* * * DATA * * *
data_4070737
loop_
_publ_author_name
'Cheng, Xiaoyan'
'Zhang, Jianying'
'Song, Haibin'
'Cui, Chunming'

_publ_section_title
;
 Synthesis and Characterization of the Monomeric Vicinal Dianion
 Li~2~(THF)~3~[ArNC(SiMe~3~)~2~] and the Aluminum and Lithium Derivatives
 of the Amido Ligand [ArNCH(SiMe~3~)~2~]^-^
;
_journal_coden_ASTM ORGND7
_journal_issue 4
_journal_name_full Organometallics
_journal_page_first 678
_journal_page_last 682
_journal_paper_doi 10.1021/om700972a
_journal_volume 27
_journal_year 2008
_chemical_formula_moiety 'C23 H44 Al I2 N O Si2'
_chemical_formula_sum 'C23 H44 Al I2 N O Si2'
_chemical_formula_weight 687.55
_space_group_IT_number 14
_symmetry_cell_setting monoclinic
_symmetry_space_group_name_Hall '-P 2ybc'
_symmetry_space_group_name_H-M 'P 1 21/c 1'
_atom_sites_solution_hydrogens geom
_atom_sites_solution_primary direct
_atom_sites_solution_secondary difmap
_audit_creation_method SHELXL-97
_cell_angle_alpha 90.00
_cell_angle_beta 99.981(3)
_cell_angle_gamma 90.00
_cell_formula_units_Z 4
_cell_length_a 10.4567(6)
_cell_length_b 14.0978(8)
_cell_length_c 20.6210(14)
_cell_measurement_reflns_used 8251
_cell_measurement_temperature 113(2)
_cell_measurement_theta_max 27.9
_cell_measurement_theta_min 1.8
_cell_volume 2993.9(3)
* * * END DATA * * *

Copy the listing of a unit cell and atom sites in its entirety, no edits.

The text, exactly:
data_4070737
loop_
_publ_author_name
'Cheng, Xiaoyan'
'Zhang, Jianying'
'Song, Haibin'
'Cui, Chunming'

_publ_section_title
;
 Synthesis and Characterization of the Monomeric Vicinal Dianion
 Li~2~(THF)~3~[ArNC(SiMe~3~)~2~] and the Aluminum and Lithium Derivatives
 of the Amido Ligand [ArNCH(SiMe~3~)~2~]^-^
;
_journal_coden_ASTM ORGND7
_journal_issue 4
_journal_name_full Organometallics
_journal_page_first 678
_journal_page_last 682
_journal_paper_doi 10.1021/om700972a
_journal_volume 27
_journal_year 2008
_chemical_formula_moiety 'C23 H44 Al I2 N O Si2'
_chemical_formula_sum 'C23 H44 Al I2 N O Si2'
_chemical_formula_weight 687.55
_space_group_IT_number 14
_symmetry_cell_setting monoclinic
_symmetry_space_group_name_Hall '-P 2ybc'
_symmetry_space_group_name_H-M 'P 1 21/c 1'
_atom_sites_solution_hydrogens geom
_atom_sites_solution_primary direct
_atom_sites_solution_secondary difmap
_audit_creation_method SHELXL-97
_cell_angle_alpha 90.00
_cell_angle_beta 99.981(3)
_cell_angle_gamma 90.00
_cell_formula_units_Z 4
_cell_length_a 10.4567(6)
_cell_length_b 14.0978(8)
_cell_length_c 20.6210(14)
_cell_measurement_reflns_used 8251
_cell_measurement_temperature 113(2)
_cell_measurement_theta_max 27.9
_cell_measurement_theta_min 1.8
_cell_volume 2993.9(3)